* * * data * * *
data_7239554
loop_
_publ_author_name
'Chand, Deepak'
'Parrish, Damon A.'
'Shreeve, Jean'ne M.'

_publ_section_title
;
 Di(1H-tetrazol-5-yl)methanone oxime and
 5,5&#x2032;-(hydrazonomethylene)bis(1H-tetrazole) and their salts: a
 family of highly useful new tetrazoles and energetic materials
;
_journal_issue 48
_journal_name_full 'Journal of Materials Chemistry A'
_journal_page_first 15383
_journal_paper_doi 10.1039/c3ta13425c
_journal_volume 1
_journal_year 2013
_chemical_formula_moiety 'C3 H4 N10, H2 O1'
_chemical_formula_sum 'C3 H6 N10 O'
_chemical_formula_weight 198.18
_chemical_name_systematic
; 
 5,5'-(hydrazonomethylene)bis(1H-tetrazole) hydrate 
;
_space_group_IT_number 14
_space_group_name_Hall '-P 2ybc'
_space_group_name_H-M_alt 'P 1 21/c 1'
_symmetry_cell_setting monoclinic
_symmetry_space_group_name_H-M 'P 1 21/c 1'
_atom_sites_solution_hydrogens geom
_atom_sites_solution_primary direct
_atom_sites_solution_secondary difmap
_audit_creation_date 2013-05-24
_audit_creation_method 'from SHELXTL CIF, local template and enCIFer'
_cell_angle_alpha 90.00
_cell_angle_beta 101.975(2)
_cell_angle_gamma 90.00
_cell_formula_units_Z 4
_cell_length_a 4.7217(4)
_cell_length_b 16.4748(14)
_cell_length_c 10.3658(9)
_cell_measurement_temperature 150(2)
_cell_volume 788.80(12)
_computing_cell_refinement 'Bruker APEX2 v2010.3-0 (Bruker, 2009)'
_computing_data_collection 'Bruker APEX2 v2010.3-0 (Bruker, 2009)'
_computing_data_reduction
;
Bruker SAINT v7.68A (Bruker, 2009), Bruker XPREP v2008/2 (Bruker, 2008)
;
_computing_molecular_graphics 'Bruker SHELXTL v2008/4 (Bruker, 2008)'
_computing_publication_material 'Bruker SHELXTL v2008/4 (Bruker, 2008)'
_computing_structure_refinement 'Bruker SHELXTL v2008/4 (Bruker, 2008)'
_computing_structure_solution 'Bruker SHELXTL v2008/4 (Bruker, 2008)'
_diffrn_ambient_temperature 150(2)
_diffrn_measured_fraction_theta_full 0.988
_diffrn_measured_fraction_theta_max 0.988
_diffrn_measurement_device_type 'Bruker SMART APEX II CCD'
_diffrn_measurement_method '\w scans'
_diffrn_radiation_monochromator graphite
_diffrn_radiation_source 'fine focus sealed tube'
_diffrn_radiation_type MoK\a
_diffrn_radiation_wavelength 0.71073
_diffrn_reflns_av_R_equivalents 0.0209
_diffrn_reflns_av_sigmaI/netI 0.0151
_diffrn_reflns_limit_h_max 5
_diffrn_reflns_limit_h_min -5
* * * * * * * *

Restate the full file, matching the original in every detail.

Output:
data_7239554
loop_
_publ_author_name
'Chand, Deepak'
'Parrish, Damon A.'
'Shreeve, Jean'ne M.'

_publ_section_title
;
 Di(1H-tetrazol-5-yl)methanone oxime and
 5,5&#x2032;-(hydrazonomethylene)bis(1H-tetrazole) and their salts: a
 family of highly useful new tetrazoles and energetic materials
;
_journal_issue 48
_journal_name_full 'Journal of Materials Chemistry A'
_journal_page_first 15383
_journal_paper_doi 10.1039/c3ta13425c
_journal_volume 1
_journal_year 2013
_chemical_formula_moiety 'C3 H4 N10, H2 O1'
_chemical_formula_sum 'C3 H6 N10 O'
_chemical_formula_weight 198.18
_chemical_name_systematic
; 
 5,5'-(hydrazonomethylene)bis(1H-tetrazole) hydrate 
;
_space_group_IT_number 14
_space_group_name_Hall '-P 2ybc'
_space_group_name_H-M_alt 'P 1 21/c 1'
_symmetry_cell_setting monoclinic
_symmetry_space_group_name_H-M 'P 1 21/c 1'
_atom_sites_solution_hydrogens geom
_atom_sites_solution_primary direct
_atom_sites_solution_secondary difmap
_audit_creation_date 2013-05-24
_audit_creation_method 'from SHELXTL CIF, local template and enCIFer'
_cell_angle_alpha 90.00
_cell_angle_beta 101.975(2)
_cell_angle_gamma 90.00
_cell_formula_units_Z 4
_cell_length_a 4.7217(4)
_cell_length_b 16.4748(14)
_cell_length_c 10.3658(9)
_cell_measurement_temperature 150(2)
_cell_volume 788.80(12)
_computing_cell_refinement 'Bruker APEX2 v2010.3-0 (Bruker, 2009)'
_computing_data_collection 'Bruker APEX2 v2010.3-0 (Bruker, 2009)'
_computing_data_reduction
;
Bruker SAINT v7.68A (Bruker, 2009), Bruker XPREP v2008/2 (Bruker, 2008)
;
_computing_molecular_graphics 'Bruker SHELXTL v2008/4 (Bruker, 2008)'
_computing_publication_material 'Bruker SHELXTL v2008/4 (Bruker, 2008)'
_computing_structure_refinement 'Bruker SHELXTL v2008/4 (Bruker, 2008)'
_computing_structure_solution 'Bruker SHELXTL v2008/4 (Bruker, 2008)'
_diffrn_ambient_temperature 150(2)
_diffrn_measured_fraction_theta_full 0.988
_diffrn_measured_fraction_theta_max 0.988
_diffrn_measurement_device_type 'Bruker SMART APEX II CCD'
_diffrn_measurement_method '\w scans'
_diffrn_radiation_monochromator graphite
_diffrn_radiation_source 'fine focus sealed tube'
_diffrn_radiation_type MoK\a
_diffrn_radiation_wavelength 0.71073
_diffrn_reflns_av_R_equivalents 0.0209
_diffrn_reflns_av_sigmaI/netI 0.0151
_diffrn_reflns_limit_h_max 5
_diffrn_reflns_limit_h_min -5